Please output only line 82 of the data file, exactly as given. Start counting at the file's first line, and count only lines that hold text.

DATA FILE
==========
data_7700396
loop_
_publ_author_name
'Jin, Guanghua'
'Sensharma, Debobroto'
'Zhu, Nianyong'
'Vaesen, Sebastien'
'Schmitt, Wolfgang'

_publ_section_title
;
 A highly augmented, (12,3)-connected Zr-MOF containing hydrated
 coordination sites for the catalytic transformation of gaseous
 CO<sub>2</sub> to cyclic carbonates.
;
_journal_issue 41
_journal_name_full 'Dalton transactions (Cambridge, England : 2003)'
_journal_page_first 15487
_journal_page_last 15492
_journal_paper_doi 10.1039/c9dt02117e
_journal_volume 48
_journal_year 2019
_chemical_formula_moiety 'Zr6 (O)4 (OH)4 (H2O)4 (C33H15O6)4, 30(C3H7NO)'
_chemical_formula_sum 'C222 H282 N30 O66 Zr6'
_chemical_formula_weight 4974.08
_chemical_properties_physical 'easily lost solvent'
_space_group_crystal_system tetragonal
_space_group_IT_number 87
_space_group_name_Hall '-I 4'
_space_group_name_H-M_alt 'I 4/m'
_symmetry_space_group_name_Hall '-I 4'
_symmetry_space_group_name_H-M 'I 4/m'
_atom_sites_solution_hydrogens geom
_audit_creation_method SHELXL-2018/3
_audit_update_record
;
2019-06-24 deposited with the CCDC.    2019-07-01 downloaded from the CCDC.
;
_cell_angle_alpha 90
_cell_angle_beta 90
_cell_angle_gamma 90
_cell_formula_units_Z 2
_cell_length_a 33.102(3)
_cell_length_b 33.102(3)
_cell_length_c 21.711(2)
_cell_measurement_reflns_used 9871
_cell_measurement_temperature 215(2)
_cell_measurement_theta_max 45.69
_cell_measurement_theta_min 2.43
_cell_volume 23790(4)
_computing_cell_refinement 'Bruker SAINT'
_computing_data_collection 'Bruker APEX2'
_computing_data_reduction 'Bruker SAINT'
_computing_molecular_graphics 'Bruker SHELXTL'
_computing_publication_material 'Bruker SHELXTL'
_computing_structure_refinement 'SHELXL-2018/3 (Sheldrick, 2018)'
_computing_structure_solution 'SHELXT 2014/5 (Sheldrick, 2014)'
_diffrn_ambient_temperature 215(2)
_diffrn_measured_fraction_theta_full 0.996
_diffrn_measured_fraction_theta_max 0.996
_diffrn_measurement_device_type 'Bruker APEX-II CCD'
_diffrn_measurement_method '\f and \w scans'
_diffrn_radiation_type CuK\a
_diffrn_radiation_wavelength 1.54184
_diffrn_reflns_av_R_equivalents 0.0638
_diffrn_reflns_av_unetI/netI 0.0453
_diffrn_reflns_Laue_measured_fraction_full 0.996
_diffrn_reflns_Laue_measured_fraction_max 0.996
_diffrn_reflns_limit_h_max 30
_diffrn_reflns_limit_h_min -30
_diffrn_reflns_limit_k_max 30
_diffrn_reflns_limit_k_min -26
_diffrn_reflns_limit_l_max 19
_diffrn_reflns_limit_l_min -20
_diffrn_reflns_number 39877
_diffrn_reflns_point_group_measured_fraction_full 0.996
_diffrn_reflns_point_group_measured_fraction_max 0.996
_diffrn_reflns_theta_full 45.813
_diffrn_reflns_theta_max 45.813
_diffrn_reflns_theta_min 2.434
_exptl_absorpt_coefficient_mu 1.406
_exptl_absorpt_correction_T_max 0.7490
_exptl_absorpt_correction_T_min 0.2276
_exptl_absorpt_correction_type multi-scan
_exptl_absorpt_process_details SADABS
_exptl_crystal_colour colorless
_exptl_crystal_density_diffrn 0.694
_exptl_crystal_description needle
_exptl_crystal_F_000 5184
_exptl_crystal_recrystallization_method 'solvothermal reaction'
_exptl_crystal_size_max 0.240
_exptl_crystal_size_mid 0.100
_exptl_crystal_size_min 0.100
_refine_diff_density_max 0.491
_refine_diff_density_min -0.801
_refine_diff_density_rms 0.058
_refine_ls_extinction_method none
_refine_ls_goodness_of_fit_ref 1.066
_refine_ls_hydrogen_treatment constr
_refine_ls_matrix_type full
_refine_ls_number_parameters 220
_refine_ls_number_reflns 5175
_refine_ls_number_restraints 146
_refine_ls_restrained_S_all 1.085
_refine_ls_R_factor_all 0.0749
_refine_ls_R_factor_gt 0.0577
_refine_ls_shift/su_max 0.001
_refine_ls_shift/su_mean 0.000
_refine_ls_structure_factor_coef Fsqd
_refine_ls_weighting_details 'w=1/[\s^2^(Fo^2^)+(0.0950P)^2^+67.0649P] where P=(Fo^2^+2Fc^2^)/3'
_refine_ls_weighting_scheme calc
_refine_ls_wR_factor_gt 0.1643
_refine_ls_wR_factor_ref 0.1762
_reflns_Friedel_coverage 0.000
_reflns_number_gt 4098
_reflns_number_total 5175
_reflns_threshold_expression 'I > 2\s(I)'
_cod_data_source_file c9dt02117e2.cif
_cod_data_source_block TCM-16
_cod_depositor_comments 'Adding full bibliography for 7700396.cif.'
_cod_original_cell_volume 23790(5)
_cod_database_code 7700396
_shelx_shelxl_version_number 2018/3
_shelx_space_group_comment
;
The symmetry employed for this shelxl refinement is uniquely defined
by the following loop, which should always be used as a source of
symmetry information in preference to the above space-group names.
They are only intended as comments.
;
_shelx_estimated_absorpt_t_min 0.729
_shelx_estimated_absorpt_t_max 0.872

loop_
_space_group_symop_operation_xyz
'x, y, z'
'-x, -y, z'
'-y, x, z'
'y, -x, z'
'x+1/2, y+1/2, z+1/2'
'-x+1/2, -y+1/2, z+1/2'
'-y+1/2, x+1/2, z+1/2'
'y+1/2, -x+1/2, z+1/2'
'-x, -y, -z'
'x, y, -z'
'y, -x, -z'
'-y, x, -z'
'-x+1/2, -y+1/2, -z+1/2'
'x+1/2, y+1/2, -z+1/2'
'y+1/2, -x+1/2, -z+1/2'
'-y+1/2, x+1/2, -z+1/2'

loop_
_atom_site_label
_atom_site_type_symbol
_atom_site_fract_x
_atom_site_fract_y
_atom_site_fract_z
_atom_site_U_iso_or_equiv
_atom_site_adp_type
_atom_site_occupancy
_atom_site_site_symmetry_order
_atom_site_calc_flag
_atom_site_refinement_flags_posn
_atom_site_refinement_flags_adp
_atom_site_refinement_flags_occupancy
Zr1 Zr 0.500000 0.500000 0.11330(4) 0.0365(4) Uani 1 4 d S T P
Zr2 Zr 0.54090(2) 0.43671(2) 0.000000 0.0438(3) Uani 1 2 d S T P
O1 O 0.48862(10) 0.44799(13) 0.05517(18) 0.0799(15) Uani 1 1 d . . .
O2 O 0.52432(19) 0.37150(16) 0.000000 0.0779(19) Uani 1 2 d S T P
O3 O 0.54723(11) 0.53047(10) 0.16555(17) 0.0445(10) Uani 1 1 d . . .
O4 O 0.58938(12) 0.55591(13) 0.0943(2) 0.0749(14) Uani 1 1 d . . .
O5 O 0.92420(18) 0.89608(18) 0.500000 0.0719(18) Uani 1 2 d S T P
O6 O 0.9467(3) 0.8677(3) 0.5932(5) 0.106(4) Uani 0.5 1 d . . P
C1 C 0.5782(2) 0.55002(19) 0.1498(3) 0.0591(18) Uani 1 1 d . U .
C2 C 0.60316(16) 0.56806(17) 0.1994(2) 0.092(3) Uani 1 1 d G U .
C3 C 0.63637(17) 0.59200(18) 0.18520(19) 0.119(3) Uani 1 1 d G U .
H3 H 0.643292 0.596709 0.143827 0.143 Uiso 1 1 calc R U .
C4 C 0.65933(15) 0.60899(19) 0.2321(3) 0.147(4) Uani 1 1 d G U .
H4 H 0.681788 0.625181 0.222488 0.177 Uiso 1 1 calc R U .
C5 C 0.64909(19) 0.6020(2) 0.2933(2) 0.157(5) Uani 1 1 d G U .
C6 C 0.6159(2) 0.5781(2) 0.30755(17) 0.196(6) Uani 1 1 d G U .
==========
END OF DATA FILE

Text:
_exptl_absorpt_correction_T_min 0.2276